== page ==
Growth hormone is one of the many dangerous and illegal ergogenic aids currently used by athletes. In those who suffer from a growth hormone deficiency, supplementation does produce positive results: Muscle volume increases while adipose tissue volume is significantly reduced. Growth hormone supplementation can also lead to strength increases in the deficient population (2, 6, 13) as well as in the elderly population (16, 18, 25). In healthy young men, growth hormone supplementation has been shown to increase fat-free mass and to decrease fat mass. However, these changes are not accompanied by strength gains (5, 7, 23, 24). This finding, coupled with the numerous side effects associated with the drug, presents a strong case for athletes to abandon its use as an ergogenic aid.

Restricted access

Jaak Jürimäe

. Commentary Growth and maturation impact the selection, development, and progression of youth elite athletes ( 5 ). Furthermore, there appears to be a systematic discrimination against players born in the latter months of the selection year ( 1 ). This relative age effect is also rather common in youth soccer

Restricted access

Brian R. Bolt

The purpose of this study was to investigate and describe whether cognitive growth occurred among preservice physical educators in an elementary educational games class in which case discussions were used as a teaching method. Cognitive growth was defined as the ability to identify problems and generate possible solutions while drawing on concepts and personal experiences. Assessing whether change takes place and exploring connections between cognitive growth and the case discussions is an important first step toward learning about the potential effects of case discussions in physical education. Data were case discussion transcriptions, interviews, and preservice teachers’ written reflections on lesson episodes completed before and after their participation in three case discussions. Cases were complex narratives about elementary physical education teaching and learning. Data revealed an improved general propensity to identify problems, suggest solutions, and cite concepts in written reflections. Connections between cognitive growth and the case discussions are explored.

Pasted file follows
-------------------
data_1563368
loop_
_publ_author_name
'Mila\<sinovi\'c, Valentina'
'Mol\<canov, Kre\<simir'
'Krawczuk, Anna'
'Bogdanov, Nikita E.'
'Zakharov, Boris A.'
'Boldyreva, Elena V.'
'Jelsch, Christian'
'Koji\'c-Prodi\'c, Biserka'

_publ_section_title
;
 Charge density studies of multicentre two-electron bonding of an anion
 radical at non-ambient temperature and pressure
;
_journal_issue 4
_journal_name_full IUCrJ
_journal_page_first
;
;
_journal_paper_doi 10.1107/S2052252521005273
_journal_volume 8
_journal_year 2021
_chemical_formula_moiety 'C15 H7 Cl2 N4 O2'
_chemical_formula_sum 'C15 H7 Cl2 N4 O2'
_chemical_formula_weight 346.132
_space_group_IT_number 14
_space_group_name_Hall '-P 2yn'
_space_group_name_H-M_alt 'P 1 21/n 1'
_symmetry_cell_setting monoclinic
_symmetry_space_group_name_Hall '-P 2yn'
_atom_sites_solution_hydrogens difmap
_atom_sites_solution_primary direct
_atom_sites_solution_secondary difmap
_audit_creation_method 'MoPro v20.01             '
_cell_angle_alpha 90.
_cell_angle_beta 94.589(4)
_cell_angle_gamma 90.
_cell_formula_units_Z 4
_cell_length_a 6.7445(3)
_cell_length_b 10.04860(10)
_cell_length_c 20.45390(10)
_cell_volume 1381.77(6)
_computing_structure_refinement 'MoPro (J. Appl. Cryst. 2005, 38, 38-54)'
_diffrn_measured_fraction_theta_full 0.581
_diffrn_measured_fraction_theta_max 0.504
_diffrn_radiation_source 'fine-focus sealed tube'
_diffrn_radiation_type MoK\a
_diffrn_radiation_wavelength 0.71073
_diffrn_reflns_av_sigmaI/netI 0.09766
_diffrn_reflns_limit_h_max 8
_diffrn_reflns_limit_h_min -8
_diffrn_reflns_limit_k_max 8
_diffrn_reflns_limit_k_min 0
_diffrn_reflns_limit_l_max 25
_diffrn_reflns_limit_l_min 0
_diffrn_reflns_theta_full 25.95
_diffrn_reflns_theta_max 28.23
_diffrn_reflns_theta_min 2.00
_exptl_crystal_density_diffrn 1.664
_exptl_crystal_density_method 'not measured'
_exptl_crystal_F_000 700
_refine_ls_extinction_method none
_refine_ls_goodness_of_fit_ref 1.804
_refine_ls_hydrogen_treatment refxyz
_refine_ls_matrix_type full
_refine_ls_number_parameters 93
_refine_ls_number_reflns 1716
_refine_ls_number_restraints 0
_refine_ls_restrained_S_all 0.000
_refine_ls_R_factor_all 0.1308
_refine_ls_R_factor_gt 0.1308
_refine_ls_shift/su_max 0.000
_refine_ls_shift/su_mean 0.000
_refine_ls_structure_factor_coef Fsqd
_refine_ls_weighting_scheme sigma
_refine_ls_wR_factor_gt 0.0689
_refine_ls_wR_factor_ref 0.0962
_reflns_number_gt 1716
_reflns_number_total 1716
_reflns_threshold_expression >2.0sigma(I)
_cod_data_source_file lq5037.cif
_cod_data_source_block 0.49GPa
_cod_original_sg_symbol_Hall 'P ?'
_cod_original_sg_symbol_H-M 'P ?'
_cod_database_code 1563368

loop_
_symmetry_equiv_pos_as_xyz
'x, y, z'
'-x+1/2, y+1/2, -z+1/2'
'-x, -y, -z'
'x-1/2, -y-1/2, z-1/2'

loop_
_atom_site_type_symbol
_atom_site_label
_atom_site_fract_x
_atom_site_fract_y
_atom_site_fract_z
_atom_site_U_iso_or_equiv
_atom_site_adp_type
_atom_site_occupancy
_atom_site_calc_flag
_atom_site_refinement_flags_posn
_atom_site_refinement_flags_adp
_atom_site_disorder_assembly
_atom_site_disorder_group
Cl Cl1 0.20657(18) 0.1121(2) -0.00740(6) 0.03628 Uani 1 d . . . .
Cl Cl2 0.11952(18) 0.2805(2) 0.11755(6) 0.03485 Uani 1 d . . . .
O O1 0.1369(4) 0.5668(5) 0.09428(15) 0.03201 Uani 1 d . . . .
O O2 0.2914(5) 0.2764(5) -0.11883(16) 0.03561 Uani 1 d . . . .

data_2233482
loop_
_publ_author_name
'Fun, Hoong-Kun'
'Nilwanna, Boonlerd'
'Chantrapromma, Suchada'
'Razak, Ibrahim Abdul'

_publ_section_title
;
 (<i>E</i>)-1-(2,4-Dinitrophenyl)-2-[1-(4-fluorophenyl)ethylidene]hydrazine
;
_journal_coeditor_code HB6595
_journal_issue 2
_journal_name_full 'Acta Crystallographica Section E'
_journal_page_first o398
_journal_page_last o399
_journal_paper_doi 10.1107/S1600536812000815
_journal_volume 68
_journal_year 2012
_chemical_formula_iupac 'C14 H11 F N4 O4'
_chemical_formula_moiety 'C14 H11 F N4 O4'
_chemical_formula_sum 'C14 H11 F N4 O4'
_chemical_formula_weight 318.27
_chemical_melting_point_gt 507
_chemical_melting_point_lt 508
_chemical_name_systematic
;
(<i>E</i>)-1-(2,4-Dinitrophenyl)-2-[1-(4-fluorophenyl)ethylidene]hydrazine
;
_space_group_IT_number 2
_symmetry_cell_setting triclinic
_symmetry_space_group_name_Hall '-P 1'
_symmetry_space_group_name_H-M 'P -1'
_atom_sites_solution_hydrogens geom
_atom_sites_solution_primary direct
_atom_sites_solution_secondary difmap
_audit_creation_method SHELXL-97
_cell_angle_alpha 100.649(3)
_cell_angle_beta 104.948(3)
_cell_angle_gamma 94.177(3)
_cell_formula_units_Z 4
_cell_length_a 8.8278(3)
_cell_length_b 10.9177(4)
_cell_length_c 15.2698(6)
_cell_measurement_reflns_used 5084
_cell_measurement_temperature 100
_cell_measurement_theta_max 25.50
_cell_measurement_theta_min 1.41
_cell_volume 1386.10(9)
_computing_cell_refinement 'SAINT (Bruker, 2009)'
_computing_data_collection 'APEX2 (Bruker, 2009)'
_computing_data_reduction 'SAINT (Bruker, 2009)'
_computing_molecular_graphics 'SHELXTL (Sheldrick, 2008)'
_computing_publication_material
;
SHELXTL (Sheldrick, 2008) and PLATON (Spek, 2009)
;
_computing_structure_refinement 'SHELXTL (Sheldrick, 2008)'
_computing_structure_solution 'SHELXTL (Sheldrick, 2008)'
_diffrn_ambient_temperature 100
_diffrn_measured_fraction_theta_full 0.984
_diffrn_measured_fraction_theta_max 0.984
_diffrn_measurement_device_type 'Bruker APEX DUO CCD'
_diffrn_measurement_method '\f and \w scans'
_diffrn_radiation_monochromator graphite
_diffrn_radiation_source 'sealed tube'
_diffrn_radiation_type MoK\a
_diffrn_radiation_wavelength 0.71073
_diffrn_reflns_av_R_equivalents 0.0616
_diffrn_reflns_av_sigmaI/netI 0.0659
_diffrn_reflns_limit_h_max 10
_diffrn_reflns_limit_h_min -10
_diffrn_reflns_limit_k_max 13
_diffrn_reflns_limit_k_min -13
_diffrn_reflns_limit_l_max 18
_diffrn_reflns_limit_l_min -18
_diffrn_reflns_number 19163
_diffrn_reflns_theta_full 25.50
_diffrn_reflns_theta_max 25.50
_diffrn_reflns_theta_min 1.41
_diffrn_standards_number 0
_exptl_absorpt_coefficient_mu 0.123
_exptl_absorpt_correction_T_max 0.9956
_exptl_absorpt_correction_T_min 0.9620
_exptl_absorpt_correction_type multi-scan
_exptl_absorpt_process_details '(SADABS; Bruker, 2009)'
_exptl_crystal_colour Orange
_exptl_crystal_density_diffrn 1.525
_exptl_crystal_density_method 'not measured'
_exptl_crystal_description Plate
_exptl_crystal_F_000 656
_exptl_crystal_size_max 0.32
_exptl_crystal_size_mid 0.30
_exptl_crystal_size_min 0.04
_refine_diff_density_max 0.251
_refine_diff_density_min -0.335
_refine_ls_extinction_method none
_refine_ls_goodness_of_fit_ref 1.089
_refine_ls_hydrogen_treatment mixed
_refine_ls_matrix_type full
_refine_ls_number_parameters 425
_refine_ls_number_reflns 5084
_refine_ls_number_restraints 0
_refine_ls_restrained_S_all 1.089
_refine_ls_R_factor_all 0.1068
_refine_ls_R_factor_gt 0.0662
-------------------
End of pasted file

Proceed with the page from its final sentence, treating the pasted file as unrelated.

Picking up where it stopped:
Restricted access

Astrid Schubring and Ansgar Thiel

Growing up in elite sport represents a challenging project. Young athletes must negotiate a career-defining transitional period while in the midst of adolescence. In this context, notably, the growth process can lead to health problems such as overloading and injuries. In this article, we investigate how adolescent elite athletes cope with problematic growth experiences. Taking a Bourdieusian perspective, we consider coping to be a socioculturally-located practice. Drawing on qualitative interviews and participant observation in German elite sport, our conversational analysis reveals five typical coping strategies among young athletes: (a) distancing, (b) rationalization, (c) active agency, (d) self-disciplining, and (e) responsibility transfer. We reflect on the health-compromising side effects of these strategies as well as the implications for the sporting community’s handling of growth problems.